Let's draw the mechanism really quick. In this mechanism, what we would expect is that one of the double bonds will attack the HX and it will form a carbocation. Now we have the choice of putting the carbocation on the primary or the secondary position. Obviously we're going to choose secondary due to Markovnikov’s rule, but also because it's allylic and we know that allylic sites are always more stable than any other sites than the respective types that aren’t allylic.
Now we have that carbocation and we have an HX present. Your wheels might be turning of what's going to happen next. You’re thinking this X negative is going to hit the positive charge just like always, just like a normal hydrohalogenation. You're exactly right but there's one extra complication, which is that now this positive charge is actually conjugated. We have to draw a resonance structure in this mechanism. That resonance structure is going to be of one arrow swinging open like a door hinge. We're going to get now a double bond here and a positive charge here.
Now we have two different reactive intermediates that we have to react that we could possibly react with. In general, we're going to react with both. What you’re going to notice is that the X negative has the option to attack that carbon. But it also has the option to attack this carbon.
You should be aware of the fact that two different products are possible. Let's go ahead and draw these. One of the products would be an allylic halogen, an allylic alkyl halide in that position. Another one would be an allylic halogen in that position.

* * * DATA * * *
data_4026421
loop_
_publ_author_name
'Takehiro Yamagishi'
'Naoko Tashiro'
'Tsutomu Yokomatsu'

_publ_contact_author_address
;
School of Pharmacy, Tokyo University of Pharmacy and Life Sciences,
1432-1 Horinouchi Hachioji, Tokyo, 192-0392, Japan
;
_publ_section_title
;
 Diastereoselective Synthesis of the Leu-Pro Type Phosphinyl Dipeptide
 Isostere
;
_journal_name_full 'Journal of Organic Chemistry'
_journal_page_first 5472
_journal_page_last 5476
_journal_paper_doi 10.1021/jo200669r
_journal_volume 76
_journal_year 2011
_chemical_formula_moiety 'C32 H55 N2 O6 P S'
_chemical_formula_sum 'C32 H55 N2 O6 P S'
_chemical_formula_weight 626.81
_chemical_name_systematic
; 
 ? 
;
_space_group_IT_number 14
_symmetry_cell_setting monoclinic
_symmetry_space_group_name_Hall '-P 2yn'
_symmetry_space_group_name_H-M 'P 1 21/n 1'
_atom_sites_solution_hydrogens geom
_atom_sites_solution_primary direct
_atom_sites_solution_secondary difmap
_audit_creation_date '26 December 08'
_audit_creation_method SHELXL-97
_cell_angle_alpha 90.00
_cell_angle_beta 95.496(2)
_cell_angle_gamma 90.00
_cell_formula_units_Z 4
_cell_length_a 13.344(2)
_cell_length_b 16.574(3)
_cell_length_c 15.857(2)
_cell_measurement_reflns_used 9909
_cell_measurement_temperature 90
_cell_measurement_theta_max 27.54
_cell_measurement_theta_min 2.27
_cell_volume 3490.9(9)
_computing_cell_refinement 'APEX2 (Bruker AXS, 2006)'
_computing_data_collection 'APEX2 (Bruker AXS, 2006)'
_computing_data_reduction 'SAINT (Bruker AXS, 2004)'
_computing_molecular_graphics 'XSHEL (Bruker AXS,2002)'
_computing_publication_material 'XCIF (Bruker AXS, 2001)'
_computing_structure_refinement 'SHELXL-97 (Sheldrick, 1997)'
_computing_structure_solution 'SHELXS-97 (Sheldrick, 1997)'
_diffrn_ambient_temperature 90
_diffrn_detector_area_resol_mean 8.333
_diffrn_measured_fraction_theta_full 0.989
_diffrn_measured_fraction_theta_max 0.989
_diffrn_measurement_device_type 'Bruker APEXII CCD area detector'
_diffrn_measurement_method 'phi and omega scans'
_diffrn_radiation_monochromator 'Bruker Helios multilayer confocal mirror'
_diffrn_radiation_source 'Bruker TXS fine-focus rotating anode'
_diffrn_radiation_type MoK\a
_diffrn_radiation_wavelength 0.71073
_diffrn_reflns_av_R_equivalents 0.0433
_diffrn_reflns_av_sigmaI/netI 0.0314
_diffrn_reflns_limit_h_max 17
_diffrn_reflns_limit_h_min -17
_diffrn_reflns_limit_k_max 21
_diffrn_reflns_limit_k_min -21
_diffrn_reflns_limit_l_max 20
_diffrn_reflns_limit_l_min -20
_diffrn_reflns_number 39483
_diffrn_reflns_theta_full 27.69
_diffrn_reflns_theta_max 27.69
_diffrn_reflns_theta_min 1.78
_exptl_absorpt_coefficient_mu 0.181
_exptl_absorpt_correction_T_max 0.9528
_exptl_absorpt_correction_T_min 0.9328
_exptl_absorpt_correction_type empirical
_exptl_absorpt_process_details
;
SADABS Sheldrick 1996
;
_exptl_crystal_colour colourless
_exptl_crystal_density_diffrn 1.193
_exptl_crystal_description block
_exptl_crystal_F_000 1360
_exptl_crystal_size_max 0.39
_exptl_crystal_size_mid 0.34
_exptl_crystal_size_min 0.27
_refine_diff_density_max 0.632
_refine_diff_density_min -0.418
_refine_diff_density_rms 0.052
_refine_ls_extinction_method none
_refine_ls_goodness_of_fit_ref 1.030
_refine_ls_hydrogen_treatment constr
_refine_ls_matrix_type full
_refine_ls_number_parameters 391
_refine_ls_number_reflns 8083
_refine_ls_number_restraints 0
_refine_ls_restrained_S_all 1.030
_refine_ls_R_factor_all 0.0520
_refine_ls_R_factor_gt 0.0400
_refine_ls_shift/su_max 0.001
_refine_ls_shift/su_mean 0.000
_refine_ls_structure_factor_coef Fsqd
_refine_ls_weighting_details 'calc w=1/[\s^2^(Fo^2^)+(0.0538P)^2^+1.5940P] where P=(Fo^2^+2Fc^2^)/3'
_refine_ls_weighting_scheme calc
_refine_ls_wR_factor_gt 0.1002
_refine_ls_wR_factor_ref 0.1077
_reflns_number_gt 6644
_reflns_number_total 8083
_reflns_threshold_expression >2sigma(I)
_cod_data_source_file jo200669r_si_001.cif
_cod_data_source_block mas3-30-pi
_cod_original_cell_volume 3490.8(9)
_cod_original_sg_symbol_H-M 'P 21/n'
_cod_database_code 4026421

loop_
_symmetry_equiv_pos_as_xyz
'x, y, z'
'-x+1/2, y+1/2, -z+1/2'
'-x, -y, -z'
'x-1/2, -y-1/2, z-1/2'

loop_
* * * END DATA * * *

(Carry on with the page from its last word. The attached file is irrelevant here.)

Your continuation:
You'll notice that this looks very similar if you're aware of the allylic halogenation reaction that uses radicals. This product looks very similar to the product that you would get before in using an allylic halogenation. However, the reaction is completely different and the mechanism is completely different because one of the reactions uses radicals and this one uses carbocation. It’s a very different situation.
Let me go ahead and give you an extra set of tools to be able to understand these. We actually give these two different products different names based on where the halogen attacks. In both of these cases, my hydrogen always attacked one of the carbons. We're going to say that the hydrogen attacked this carbon here and this carbon here.
If you're wondering why I picked that carbon, look at the original mechanism. The original mechanism has this double bond attacking the H and the carbocation forming here, meaning that an H must have been attached to that carbon.
The site where the H attacks is called the 1-carbon. That’s your number 1 carbon. From there, we can continue to count carbons in order to determine where the halogen adds. As you could see, in the first product, this halogen being right next to the hydrogen would be considered 2. This would be what we call a 1,2 product or a 1,2 alkyl halide product because of the fact that your hydrogen and your halogen attacked right next to each other on the same double bond.
Whereas we see that it's a little bit different after you resonate, you get a different distance right? This still is my 1-carbon because no matter what the HX still attack the same position. But now notice that 2,3, this is now attached to the 4th position. This product is called the 1,4 product.
It turns out that we don’t always have to get an even mixture of both the 1,2 and the 1,4 product. You should be aware if they conform. But it turns out that there is a way to selectively favor one over the other.